Yet even this open approach regarding the historical accuracy of Scripture by the Catholic Church is rejected by many of Darwin’s staunchest proponents.
Despite efforts by many Christian churches to allow for the theories of evolution and natural selection, individuals such as social scientist and Professor James Wilson still reject models not solely dependent on natural processes that exclude a superior intelligence. In responding to assertions that Intelligent Design (ID) is as much a theory as evolution, Wilson argues that where evolution is a scientifically testable and confirmable relationship, intelligent design advocates offer “a guess, a faith, or an idea.” 1 Wilson argues “evolution, like almost every scientific theory, has some problems. But they are not the kinds of problems that can be solved by assuming that an intelligent designer created life.” 2 Similarly, evolutionary biologist and staunch atheist 3 Richard Dawkins argues that “science, then, is free of the main vice of religion, which is faith.” 4 Dawkins contends that religion and science are inherently rationally unequal, as there is solely evidence for science. 5 Going so far as to argue faith as “irredeemably irrational,” Dawkins identifies Christians as “dyed-in-the wool faith-heads” whose religion immunizes them against any rational argument. 6 Dawkins concludes that religion and science are incompatible solely by virtue of religion’s investment in an invisible, incomprehensible God whose existence is premised on the lack of that one aspect which is required to establish truth: empirical evidence.
Dawkins never truly addresses, however, the issue of compatibility between religion and science by asserting the lack of empirical verifiability of faith. Times Magazine author Dan Cray, in referring to both Dawkins and his army of atheistic Darwinists as well as his theological opponents, writes “the most ardent of these don't really care very much about science [or theology], and an argument in which one party stands immovable on Scripture and the other immobile on the periodic table doesn't get anyone very far.” 7 Alister McGrath, a once-atheist with a doctorate in molecular biophysics and now a leading Christian theologian, responds to Dawkins on this point: “Where Dawkins sees faith as intellectual nonsense, most of us are aware that we hold many beliefs that we cannot prove to be true but are nonetheless perfectly reasonable to entertain.” 8 The reality is that many truths simply are not empirically verifiable; one such area is human memory. A memory of a certain day or sequence of events may be perfectly accurate, yet completely untenable; to individuals like Dawkins, this lack of evidence should completely disqualify such truths. Yet this is clearly illogical; many beliefs may be justified even in the absence of empirical verification, especially memory. Another example is the constancy of nature. Science can only prove that gravity was present yesterday; though the assumption of gravity’s presence tomorrow morning is entirely reasonable, we take on faith its constancy. 9 The existence of what we take to be universal truths without complete empirical backing thus becomes a major flaw in the arguments of scientific naturalists.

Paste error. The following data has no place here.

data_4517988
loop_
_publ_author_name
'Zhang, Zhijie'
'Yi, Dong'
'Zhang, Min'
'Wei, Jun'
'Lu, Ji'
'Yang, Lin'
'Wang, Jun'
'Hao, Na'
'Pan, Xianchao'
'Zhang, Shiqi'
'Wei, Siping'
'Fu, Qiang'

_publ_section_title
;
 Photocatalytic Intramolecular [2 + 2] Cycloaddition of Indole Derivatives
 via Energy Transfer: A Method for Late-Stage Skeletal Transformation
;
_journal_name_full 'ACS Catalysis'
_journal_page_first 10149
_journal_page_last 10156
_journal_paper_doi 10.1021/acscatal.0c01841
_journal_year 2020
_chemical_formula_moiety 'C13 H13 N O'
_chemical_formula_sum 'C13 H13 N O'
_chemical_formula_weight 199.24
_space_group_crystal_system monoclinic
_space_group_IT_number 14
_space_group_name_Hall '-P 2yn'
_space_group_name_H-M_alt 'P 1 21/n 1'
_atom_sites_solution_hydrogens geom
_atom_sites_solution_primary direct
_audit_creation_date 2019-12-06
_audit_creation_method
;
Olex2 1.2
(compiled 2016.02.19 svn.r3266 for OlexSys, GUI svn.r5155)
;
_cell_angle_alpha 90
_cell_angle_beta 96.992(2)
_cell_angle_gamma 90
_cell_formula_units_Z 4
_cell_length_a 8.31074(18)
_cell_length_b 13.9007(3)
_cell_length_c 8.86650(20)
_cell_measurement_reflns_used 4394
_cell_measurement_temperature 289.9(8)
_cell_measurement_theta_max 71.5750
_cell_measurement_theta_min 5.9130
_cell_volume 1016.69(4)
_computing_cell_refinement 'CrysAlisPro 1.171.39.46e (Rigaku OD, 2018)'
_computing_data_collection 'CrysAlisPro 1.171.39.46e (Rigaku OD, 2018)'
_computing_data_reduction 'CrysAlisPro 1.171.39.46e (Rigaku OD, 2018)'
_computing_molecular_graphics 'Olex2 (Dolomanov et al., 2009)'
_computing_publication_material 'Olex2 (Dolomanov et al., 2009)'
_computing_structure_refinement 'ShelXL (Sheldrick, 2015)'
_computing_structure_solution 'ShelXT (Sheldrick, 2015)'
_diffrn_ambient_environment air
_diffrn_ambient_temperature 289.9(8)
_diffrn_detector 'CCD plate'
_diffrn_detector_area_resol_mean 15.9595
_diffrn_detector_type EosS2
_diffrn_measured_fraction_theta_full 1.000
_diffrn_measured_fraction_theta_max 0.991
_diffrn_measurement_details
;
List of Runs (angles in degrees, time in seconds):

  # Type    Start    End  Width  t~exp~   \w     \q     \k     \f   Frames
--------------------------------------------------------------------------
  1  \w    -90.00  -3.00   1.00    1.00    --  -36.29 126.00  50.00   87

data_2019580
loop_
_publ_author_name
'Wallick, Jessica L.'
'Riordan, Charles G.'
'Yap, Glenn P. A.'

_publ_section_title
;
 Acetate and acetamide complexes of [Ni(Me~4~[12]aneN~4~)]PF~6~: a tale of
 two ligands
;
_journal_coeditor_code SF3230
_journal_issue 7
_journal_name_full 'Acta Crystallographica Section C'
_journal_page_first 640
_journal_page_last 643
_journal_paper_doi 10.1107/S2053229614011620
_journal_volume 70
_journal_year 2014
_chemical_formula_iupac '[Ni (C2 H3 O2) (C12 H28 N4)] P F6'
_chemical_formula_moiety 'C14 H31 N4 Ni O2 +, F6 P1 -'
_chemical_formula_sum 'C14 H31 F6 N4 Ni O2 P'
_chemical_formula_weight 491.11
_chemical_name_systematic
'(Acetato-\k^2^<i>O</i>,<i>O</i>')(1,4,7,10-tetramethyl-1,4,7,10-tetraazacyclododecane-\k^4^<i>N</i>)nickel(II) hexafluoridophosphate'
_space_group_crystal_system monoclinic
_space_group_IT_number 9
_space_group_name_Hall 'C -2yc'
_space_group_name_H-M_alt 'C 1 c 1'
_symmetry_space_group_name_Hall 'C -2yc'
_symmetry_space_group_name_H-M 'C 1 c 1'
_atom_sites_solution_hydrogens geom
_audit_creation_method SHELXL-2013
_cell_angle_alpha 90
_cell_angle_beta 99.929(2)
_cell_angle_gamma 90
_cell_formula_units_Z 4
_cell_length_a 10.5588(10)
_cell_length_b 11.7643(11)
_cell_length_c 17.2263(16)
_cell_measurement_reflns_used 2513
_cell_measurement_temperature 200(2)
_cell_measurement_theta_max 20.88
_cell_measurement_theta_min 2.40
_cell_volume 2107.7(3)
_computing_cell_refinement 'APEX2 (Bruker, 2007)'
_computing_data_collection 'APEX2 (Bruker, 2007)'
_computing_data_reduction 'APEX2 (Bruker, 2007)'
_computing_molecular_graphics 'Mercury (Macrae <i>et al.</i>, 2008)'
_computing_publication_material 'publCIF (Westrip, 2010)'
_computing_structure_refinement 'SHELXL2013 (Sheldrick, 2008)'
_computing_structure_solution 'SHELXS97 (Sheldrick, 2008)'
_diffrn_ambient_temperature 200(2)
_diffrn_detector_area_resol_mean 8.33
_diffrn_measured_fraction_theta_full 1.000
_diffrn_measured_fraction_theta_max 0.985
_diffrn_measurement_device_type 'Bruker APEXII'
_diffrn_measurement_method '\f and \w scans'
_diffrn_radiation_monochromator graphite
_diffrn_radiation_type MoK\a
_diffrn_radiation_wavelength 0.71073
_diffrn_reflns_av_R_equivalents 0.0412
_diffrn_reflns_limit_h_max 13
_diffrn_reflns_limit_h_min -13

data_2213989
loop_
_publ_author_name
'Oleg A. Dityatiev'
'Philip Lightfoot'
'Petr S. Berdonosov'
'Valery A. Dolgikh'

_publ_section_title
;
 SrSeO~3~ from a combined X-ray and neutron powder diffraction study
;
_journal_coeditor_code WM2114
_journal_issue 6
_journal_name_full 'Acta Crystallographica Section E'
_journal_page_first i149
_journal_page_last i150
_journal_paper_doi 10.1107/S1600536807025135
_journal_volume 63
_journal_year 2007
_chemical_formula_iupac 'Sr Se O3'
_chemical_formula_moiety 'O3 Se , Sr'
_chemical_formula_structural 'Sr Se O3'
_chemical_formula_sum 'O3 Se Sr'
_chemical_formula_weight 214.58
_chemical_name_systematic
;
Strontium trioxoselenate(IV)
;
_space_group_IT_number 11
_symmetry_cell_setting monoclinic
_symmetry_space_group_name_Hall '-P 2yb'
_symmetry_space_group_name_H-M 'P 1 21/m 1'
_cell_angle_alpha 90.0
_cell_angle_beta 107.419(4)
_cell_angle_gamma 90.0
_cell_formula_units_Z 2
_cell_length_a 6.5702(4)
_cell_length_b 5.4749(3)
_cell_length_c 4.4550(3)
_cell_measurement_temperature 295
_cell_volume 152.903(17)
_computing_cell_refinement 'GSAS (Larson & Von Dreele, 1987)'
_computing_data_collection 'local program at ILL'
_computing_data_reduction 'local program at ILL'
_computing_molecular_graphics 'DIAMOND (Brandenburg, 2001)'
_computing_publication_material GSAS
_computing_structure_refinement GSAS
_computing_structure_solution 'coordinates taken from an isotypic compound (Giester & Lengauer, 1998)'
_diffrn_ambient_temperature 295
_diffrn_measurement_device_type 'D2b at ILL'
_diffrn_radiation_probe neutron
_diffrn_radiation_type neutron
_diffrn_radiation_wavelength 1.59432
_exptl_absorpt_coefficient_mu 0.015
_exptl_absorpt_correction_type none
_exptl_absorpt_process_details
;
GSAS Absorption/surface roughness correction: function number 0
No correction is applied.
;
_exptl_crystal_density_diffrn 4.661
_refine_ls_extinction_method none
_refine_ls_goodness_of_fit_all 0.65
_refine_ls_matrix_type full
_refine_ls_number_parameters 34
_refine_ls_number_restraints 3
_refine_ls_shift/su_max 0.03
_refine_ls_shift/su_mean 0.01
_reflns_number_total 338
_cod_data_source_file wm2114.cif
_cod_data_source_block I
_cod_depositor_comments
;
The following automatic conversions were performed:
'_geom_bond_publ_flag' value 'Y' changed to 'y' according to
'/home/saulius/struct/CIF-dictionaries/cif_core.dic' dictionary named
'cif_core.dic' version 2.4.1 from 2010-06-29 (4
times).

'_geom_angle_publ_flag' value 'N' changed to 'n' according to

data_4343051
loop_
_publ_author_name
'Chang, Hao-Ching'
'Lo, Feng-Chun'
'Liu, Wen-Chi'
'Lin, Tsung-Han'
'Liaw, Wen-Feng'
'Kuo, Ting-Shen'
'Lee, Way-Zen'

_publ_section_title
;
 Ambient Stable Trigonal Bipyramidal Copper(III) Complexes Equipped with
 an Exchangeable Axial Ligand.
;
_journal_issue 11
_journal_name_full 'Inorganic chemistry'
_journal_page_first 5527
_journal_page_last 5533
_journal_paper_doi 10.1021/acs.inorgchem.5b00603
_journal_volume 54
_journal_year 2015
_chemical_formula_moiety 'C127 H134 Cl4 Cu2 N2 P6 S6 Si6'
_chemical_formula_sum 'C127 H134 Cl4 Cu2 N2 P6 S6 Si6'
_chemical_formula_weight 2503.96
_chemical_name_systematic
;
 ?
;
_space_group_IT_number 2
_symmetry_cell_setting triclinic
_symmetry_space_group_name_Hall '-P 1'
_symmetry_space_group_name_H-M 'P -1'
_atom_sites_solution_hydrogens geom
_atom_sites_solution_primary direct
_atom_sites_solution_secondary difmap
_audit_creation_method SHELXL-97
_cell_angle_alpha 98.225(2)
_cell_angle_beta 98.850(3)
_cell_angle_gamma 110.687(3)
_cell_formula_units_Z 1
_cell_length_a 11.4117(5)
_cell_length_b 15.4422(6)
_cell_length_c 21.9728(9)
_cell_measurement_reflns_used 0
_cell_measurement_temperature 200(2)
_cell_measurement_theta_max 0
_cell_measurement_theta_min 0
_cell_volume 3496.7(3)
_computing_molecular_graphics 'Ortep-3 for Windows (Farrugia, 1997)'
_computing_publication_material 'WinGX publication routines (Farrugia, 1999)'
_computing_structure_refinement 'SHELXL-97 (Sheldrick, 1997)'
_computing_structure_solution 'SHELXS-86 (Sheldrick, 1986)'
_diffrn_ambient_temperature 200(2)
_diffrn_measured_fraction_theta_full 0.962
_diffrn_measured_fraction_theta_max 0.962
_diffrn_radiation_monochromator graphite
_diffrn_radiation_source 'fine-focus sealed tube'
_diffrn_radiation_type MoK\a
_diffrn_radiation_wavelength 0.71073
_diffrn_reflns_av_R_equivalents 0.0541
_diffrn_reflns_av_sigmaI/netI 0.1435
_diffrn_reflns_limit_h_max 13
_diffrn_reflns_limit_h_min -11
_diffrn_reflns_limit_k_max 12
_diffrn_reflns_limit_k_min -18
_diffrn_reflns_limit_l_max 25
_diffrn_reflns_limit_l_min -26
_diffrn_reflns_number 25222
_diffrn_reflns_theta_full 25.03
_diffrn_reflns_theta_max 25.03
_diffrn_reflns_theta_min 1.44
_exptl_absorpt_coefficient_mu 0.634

Another significant flaw with the view that science supersedes religion is the fact that many accomplished scientists, such as McGrath, profess compatibility between the two. The noted Harvard astronomer Owen Gingrich states “the universe has been created with intention and purpose, and ... this belief does not interfere with the scientific enterprise.” 10 Francis Collins, originally an atheistic scientist, explains his conversion to Christianity in his book Language of God, which maintains that the universe has been “fine-tuned for life as a result of the wonder and orderliness of nature.” 11 Staunch atheist Steven Jay Gould asserts that “the science of Darwinism is fully compatible with conventional religious beliefs — and equally compatible with atheism.” 12 These individuals represent only a few of a rapidly growing body of well-educated scientists either professing faith in God or supporting harmony between science and religion. Naturally this does not substantiate concord between theists and Darwinists; it does, however, counter Dawkins’ insistence that real scientists are atheists. With respect to such individuals, it is no longer reasonable to dismiss religion on the grounds of faith’s lack of empirical verifiability without further consideration of the rationale behind the various creation ideologies.